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Univision's Jorge Ramos pressed Vice President Joe Biden on the record number of deportations during the Obama administration, with the former vice president saying "things have changed" since he was in the White House.

Why it matters: Under the Obama administration, Immigration and Custom Enforcement deportations topped 385,000 each year in fiscal years 2009-2011, and hit a high of 409,849 in fiscal 2012. The Trump administration deportations have yet to hit that level. Biden tried to deflect the record with other programs Obama put in place to serve Latino immigrants.

The exchange:

RAMOS: "Why should Latinos trust you?"
BIDEN: "This is a president who came along with the DACA program, no one had done that. Sent legislation to the desk, a pathway for the 11 million undocumented in America. This is a president that's done a great deal. I'm proud to have served with him. What I would do as president is several more things, because things have changed. I would, in fact, make sure that there is, we immediately surge to the border, all those people who are seeking asylum. They deserve to be heard."
RAMOS: "You didn't answer the question."
BIDEN: "Well, I did answer the question."
RAMOS: "Did you make a mistake with those deportations?"
BIDEN: "[Obama] did the best thing that was able to be done.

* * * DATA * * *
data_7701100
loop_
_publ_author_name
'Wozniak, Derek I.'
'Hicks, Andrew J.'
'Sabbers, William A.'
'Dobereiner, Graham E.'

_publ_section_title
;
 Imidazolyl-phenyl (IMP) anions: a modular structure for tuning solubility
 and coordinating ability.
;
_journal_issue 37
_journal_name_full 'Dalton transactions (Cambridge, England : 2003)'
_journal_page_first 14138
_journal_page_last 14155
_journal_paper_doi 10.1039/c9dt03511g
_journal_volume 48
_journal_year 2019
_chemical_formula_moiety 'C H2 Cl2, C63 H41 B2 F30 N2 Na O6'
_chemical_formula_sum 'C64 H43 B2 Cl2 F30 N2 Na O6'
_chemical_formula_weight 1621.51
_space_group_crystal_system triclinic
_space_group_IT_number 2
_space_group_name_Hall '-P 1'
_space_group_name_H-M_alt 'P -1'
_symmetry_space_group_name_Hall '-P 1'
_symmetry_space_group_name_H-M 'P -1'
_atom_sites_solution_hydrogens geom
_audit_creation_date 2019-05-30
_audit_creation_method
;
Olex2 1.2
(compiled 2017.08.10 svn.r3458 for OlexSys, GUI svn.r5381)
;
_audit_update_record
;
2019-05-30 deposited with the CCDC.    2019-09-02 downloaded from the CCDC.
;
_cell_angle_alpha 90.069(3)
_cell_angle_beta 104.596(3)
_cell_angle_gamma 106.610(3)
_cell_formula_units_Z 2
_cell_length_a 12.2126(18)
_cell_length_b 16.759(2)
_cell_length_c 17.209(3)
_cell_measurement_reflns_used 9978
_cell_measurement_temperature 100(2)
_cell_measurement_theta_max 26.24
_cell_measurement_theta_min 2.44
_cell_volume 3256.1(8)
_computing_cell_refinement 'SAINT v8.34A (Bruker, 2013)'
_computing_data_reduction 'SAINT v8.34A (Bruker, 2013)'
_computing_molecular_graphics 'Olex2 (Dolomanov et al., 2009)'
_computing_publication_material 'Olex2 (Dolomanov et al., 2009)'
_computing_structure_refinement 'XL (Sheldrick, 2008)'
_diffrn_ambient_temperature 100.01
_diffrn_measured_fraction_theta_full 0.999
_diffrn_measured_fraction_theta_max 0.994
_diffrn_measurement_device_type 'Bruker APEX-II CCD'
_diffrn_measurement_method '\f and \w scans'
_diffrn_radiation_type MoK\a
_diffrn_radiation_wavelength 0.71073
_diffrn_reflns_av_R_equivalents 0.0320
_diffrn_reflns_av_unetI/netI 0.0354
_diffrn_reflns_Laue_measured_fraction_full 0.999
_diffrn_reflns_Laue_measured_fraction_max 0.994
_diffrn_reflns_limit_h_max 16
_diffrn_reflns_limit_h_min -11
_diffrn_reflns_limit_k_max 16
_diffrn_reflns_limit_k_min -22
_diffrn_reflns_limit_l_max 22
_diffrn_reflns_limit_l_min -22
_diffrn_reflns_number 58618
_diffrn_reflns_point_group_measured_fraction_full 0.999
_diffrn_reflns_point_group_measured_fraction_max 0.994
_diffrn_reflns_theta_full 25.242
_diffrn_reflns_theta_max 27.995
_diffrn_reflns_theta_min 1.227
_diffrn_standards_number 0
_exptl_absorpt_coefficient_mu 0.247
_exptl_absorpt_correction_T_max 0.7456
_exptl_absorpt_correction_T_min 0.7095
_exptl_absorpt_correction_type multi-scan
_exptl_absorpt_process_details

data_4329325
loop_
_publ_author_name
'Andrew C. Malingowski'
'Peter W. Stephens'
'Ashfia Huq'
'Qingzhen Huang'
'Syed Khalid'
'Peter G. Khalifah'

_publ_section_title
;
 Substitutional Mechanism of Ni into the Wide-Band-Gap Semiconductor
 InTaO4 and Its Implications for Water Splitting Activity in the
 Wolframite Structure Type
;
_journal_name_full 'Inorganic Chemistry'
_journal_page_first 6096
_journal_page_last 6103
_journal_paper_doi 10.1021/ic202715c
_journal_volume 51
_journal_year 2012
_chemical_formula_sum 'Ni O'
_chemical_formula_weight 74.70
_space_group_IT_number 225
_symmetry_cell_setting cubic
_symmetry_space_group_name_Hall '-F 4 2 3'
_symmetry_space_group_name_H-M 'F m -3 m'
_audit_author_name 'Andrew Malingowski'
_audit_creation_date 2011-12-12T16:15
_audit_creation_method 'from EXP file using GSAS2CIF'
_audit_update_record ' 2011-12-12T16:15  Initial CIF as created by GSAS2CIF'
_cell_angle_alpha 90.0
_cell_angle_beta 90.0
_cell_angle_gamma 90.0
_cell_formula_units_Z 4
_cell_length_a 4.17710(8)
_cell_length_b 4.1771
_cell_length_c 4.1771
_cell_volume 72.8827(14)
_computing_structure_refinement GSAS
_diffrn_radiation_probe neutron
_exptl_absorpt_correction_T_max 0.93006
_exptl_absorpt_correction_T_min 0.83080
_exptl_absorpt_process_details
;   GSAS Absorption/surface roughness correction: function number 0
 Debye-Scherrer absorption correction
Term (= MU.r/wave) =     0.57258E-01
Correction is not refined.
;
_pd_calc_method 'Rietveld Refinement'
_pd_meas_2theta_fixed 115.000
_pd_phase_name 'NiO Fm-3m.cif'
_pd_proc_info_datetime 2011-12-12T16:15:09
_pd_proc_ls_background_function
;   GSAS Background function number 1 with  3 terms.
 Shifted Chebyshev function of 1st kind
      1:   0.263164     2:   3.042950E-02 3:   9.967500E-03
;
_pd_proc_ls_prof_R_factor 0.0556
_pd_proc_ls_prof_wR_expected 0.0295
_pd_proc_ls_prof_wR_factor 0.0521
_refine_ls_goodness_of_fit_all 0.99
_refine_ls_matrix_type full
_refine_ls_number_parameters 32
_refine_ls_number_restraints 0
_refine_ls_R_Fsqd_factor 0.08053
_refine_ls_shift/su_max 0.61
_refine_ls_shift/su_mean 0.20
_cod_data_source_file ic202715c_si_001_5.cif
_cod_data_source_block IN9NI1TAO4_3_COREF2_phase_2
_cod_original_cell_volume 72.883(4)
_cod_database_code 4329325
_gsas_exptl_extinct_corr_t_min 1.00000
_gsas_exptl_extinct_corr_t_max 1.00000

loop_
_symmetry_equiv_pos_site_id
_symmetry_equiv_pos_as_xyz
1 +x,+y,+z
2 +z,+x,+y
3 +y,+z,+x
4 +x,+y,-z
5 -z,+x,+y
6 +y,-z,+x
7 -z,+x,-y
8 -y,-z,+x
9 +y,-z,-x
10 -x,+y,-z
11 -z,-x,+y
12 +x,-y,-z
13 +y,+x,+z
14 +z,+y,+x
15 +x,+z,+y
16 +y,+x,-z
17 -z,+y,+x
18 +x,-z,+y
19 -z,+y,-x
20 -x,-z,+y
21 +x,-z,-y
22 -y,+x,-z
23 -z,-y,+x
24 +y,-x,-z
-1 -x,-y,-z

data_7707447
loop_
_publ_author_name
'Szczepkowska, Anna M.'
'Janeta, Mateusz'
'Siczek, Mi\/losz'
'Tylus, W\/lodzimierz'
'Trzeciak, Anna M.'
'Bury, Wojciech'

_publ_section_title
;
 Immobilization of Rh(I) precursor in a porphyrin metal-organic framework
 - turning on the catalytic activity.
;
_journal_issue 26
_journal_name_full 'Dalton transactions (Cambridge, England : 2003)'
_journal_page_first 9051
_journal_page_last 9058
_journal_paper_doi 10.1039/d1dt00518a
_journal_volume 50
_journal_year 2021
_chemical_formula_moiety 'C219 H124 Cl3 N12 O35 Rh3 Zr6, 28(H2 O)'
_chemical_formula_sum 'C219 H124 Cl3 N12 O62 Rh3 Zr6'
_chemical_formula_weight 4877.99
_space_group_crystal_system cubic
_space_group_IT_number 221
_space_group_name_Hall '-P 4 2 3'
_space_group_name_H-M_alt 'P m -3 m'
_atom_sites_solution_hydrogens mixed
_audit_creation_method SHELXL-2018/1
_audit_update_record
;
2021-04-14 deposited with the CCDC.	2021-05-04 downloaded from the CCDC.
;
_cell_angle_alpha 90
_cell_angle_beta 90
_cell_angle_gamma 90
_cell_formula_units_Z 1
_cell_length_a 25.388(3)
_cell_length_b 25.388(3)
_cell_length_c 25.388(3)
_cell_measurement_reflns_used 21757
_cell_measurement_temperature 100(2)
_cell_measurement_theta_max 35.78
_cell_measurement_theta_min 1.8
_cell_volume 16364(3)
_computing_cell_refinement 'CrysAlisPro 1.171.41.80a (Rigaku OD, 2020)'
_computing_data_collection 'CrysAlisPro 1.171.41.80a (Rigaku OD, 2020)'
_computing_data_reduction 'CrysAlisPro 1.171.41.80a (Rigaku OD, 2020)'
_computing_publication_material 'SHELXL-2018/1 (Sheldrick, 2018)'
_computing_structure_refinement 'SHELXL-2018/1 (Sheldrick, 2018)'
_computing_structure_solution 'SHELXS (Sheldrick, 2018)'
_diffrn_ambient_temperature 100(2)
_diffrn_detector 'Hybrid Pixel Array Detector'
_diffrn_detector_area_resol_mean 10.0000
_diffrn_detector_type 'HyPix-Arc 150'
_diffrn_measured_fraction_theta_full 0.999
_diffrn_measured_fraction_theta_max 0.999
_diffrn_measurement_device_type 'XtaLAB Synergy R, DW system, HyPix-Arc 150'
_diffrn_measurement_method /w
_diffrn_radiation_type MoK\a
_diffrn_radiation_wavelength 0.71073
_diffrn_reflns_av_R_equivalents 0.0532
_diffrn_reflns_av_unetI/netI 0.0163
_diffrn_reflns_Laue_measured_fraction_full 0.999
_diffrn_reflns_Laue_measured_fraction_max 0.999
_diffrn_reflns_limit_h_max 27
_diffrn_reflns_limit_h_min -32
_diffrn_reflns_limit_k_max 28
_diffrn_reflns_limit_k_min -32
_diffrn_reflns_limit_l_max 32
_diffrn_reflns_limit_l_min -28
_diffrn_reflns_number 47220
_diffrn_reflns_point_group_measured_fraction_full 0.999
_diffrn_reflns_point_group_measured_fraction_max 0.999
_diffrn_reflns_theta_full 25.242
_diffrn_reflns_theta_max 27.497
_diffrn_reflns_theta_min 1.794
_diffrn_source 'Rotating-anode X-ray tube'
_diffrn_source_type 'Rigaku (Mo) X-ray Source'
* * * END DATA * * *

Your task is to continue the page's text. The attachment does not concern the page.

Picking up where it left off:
RAMOS: "How about you?"
BIDEN: "I'm the vice president of the United States."

Democratic candidate Julián Castro took Biden's punt to jab at the former vice president, saying Biden only takes credit for Obama's works when they are positive, but does not want anything to do with it when it's negative.

Biden responded, "I stand with Barack Obama all 8 years. Good, bad and indifferent. That's where I stand. I did not say I did not stand with him."

Go deeper: Debate preview: Biden vs. Warren

Go deeper

Dion Rabouin, author of Markets
Updated 1 hour ago - Economy & Business

Our make-believe economy is here to stay

Illustration: Eniola Odetunde/Axios

The Federal Reserve and global central banks are remaking the world's economy in an effort to save it, but have created something of a monster.

Why it matters: The Fed-driven economy relies on the creation of trillions of dollars — literally out of thin air — that are used to purchase bonds and push money into a pandemic-ravaged economy that has long been dependent on free cash and is only growing more addicted.

Mike Allen, author of AM
2 hours ago - Politics & Policy

Why Trump may still fire Barr

Photo: Jabin Botsford/The Washington Post via Getty Images

Attorney General Barr may be fired or resign, as President Trump seethes about Barr's statement this week that no widespread voter fraud has been found.

Behind the scenes: A source familiar with the president's thinking tells Axios that Trump remains frustrated with what he sees as the lack of a vigorous investigation into his election conspiracy theories.

Mike Allen, author of AM
2 hours ago - World

Scoop: Trump's spy chief plans dire China warning

Xi Jinping reviews troops during a military parade in Beijing last year. Photo: Thomas Peter/Reuters

Director of National Intelligence John Ratcliffe on Thursday will publicly warn that China's threat to the U.S. is a defining issue of our time, a senior administration official tells Axios.

Why it matters: It's exceedingly rare for the head of the U.S. intelligence community to make public accusations about a rival power.